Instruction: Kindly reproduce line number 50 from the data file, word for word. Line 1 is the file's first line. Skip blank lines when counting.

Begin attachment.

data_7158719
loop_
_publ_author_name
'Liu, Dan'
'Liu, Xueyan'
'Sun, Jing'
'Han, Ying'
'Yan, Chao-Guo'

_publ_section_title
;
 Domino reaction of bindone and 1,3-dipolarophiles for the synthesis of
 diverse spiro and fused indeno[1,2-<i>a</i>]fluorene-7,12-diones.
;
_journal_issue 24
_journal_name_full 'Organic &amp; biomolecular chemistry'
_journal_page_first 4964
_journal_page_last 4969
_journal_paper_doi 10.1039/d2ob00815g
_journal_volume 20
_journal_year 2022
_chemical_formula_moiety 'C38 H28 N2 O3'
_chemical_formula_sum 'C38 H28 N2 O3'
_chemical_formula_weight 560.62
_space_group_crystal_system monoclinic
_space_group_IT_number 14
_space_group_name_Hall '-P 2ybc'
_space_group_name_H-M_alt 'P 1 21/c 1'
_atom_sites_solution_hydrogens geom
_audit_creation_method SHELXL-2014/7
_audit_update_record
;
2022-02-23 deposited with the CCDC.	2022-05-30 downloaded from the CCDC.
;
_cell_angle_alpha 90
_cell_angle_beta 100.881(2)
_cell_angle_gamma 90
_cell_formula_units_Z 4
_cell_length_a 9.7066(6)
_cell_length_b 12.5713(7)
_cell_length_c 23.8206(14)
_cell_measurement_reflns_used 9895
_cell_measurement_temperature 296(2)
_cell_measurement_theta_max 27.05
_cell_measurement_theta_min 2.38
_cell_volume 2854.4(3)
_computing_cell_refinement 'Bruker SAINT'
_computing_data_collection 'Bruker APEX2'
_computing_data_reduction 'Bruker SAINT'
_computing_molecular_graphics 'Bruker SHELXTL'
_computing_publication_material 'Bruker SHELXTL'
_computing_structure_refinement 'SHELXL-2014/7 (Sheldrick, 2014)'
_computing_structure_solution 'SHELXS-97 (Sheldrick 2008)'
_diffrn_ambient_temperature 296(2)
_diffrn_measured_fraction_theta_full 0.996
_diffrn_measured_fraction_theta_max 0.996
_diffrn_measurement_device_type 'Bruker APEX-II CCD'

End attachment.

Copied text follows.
_computing_publication_material 'Bruker SHELXTL'